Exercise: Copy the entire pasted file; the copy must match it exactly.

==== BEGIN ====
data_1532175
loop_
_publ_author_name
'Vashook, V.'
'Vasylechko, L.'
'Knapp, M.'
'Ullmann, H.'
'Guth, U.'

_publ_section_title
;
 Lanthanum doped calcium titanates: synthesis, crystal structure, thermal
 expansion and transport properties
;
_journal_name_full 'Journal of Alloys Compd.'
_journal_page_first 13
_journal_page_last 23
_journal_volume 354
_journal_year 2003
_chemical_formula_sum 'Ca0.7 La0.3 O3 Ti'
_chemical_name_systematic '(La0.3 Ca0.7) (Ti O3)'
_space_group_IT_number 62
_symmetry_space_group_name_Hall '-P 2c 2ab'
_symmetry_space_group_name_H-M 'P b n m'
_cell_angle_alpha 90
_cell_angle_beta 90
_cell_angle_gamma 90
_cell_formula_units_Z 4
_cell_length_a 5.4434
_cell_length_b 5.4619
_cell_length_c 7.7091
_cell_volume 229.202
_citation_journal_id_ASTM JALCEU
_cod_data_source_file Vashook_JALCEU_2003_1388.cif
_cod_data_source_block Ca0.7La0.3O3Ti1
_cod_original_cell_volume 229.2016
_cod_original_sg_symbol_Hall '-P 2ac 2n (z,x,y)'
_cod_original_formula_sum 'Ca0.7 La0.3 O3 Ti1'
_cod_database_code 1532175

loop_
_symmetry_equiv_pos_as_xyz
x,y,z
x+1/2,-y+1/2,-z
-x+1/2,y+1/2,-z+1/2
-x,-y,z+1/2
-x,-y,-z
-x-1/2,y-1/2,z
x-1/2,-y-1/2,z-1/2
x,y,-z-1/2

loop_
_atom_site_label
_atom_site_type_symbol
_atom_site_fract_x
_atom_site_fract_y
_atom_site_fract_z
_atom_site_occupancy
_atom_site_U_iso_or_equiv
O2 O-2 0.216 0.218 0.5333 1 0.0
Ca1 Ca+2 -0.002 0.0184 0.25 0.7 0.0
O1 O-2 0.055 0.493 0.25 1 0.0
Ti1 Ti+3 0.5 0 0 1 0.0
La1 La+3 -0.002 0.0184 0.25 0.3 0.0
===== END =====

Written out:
data_1532175
loop_
_publ_author_name
'Vashook, V.'
'Vasylechko, L.'
'Knapp, M.'
'Ullmann, H.'
'Guth, U.'

_publ_section_title
;
 Lanthanum doped calcium titanates: synthesis, crystal structure, thermal
 expansion and transport properties
;
_journal_name_full 'Journal of Alloys Compd.'
_journal_page_first 13
_journal_page_last 23
_journal_volume 354
_journal_year 2003
_chemical_formula_sum 'Ca0.7 La0.3 O3 Ti'
_chemical_name_systematic '(La0.3 Ca0.7) (Ti O3)'
_space_group_IT_number 62
_symmetry_space_group_name_Hall '-P 2c 2ab'
_symmetry_space_group_name_H-M 'P b n m'
_cell_angle_alpha 90
_cell_angle_beta 90
_cell_angle_gamma 90
_cell_formula_units_Z 4
_cell_length_a 5.4434
_cell_length_b 5.4619
_cell_length_c 7.7091
_cell_volume 229.202
_citation_journal_id_ASTM JALCEU
_cod_data_source_file Vashook_JALCEU_2003_1388.cif
_cod_data_source_block Ca0.7La0.3O3Ti1
_cod_original_cell_volume 229.2016
_cod_original_sg_symbol_Hall '-P 2ac 2n (z,x,y)'
_cod_original_formula_sum 'Ca0.7 La0.3 O3 Ti1'
_cod_database_code 1532175

loop_
_symmetry_equiv_pos_as_xyz
x,y,z
x+1/2,-y+1/2,-z
-x+1/2,y+1/2,-z+1/2
-x,-y,z+1/2
-x,-y,-z
-x-1/2,y-1/2,z
x-1/2,-y-1/2,z-1/2
x,y,-z-1/2

loop_
_atom_site_label
_atom_site_type_symbol
_atom_site_fract_x
_atom_site_fract_y
_atom_site_fract_z
_atom_site_occupancy
_atom_site_U_iso_or_equiv
O2 O-2 0.216 0.218 0.5333 1 0.0
Ca1 Ca+2 -0.002 0.0184 0.25 0.7 0.0
O1 O-2 0.055 0.493 0.25 1 0.0
Ti1 Ti+3 0.5 0 0 1 0.0
La1 La+3 -0.002 0.0184 0.25 0.3 0.0